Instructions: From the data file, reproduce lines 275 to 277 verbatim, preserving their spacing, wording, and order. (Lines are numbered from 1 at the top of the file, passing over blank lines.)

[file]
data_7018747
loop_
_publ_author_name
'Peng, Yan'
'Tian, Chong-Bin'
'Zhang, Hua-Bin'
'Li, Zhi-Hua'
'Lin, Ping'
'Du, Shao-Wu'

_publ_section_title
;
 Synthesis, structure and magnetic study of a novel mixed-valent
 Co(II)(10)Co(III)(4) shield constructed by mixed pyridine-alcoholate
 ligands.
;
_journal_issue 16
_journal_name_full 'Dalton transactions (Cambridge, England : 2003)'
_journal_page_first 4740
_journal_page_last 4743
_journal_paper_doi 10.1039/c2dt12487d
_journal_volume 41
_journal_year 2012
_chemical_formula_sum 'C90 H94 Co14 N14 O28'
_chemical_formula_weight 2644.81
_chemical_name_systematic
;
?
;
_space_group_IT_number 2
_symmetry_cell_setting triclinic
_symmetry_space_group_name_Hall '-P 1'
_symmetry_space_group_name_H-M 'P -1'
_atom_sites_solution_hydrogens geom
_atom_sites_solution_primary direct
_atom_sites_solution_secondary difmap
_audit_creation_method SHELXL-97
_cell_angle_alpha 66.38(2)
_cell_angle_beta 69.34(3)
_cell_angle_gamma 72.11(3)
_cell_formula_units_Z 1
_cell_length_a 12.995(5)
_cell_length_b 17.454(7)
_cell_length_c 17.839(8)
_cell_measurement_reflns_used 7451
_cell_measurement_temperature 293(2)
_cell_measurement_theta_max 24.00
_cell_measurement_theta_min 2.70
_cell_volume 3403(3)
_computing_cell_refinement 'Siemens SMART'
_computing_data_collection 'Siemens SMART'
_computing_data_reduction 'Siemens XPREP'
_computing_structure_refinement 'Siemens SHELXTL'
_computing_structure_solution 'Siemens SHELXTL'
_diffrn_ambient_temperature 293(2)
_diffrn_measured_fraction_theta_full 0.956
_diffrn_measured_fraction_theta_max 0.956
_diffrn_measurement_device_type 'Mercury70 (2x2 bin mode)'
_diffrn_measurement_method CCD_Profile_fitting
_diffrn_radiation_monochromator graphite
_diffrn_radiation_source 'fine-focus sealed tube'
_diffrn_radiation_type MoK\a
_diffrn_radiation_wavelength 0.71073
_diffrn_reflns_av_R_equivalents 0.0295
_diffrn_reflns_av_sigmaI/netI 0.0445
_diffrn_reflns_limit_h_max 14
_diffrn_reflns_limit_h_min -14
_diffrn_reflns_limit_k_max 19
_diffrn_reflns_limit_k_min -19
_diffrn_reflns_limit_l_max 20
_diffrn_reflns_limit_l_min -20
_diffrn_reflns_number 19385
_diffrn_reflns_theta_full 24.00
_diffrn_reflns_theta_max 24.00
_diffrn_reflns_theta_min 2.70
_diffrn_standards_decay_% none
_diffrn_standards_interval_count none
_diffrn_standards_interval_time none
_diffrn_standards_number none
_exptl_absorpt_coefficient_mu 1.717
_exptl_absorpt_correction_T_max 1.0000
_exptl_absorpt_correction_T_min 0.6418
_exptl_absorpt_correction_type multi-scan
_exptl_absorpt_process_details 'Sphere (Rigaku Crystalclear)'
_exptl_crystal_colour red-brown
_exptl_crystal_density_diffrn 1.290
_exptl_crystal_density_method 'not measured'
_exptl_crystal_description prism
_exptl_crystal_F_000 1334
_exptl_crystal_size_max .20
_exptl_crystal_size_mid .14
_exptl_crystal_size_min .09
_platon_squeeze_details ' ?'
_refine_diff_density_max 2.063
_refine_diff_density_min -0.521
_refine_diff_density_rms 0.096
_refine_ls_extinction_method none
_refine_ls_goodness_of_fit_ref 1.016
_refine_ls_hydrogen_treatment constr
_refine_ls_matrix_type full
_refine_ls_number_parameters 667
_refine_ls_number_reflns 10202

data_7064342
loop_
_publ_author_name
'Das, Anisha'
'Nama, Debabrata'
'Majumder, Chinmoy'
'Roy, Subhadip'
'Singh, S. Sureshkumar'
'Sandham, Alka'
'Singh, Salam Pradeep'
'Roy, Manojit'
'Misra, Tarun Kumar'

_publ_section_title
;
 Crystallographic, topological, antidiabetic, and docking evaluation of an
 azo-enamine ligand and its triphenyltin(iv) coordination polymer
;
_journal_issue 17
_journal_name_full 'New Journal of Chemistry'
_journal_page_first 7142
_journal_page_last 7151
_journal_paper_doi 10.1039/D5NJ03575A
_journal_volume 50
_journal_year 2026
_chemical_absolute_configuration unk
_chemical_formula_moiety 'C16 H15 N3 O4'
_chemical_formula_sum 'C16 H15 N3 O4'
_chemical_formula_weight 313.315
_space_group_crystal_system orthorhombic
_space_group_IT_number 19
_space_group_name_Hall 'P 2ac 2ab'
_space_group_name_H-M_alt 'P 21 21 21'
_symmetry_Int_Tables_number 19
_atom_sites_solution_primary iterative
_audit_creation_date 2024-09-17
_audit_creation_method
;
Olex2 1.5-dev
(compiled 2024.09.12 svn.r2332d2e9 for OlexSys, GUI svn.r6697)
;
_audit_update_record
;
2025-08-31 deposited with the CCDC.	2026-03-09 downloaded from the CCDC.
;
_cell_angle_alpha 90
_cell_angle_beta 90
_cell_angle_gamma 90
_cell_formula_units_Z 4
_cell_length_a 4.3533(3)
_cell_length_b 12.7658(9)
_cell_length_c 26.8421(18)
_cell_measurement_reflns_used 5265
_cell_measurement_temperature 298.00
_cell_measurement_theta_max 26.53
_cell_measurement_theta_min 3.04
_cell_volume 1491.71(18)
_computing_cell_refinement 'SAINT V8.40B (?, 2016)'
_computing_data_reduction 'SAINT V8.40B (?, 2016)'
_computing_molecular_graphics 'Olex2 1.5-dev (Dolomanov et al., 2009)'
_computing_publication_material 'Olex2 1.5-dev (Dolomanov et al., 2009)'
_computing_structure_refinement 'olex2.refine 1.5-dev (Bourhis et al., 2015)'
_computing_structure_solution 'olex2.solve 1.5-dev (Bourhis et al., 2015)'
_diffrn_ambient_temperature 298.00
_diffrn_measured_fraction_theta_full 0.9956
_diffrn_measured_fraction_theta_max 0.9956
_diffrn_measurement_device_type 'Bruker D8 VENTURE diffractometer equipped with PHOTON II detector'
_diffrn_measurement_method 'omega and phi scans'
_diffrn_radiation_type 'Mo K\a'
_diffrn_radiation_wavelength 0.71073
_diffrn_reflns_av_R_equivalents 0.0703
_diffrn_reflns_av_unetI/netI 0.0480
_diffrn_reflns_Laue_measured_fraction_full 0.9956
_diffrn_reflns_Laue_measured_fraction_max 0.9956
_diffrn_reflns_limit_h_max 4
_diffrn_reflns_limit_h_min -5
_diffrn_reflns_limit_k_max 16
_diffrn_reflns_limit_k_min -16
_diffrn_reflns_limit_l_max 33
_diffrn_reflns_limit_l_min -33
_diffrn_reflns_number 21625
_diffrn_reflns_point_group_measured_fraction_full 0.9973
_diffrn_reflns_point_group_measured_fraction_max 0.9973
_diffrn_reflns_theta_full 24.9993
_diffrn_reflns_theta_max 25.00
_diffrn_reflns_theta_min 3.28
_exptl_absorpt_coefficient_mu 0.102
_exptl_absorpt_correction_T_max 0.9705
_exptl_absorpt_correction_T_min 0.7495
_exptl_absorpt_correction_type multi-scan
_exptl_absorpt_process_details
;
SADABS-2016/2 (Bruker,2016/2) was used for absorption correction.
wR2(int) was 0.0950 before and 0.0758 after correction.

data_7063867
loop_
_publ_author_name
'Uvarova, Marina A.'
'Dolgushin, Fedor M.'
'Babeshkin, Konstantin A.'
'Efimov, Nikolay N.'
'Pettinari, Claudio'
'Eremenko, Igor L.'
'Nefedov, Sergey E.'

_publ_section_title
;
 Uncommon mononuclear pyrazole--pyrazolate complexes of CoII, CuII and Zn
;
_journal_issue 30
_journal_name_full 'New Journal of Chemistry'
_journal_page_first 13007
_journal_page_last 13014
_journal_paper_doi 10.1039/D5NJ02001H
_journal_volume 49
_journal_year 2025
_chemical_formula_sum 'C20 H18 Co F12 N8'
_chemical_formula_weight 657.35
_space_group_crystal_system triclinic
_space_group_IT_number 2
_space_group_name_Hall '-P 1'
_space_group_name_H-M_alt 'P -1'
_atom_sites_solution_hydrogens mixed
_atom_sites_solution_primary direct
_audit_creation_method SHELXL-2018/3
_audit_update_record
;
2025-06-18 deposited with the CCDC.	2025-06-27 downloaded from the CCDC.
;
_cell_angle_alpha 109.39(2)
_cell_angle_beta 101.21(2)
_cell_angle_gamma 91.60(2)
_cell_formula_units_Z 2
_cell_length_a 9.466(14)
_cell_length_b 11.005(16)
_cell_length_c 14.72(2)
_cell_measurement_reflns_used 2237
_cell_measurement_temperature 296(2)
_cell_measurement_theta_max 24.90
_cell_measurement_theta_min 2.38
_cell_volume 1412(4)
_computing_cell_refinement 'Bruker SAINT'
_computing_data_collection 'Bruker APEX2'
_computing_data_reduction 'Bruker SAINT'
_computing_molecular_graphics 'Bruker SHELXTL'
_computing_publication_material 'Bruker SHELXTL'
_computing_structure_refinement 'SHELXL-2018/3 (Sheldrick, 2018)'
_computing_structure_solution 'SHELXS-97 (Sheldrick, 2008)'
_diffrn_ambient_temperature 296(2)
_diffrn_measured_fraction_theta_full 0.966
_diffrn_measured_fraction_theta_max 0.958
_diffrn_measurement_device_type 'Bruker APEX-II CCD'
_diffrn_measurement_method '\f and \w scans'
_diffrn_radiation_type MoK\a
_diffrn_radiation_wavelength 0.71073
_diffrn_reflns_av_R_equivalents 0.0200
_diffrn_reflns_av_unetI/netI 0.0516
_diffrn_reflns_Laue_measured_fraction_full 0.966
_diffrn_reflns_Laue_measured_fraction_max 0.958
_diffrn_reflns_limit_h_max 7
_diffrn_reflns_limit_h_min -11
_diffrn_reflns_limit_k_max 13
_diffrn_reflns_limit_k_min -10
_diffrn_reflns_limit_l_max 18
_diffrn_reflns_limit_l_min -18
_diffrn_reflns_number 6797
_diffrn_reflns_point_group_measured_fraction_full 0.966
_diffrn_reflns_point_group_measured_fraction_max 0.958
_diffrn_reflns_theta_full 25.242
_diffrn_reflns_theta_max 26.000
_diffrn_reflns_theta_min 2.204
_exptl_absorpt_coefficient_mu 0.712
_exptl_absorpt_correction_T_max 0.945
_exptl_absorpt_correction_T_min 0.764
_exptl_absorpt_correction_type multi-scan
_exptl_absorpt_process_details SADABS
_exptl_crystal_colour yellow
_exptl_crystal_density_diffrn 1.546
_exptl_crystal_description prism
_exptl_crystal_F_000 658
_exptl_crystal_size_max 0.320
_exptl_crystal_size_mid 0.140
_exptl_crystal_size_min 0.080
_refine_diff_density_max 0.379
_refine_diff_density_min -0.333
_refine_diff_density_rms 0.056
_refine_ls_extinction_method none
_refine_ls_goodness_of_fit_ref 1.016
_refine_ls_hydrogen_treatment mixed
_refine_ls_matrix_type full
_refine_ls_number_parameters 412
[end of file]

_exptl_absorpt_process_details SADABS
_exptl_crystal_colour yellow
_exptl_crystal_density_diffrn 1.546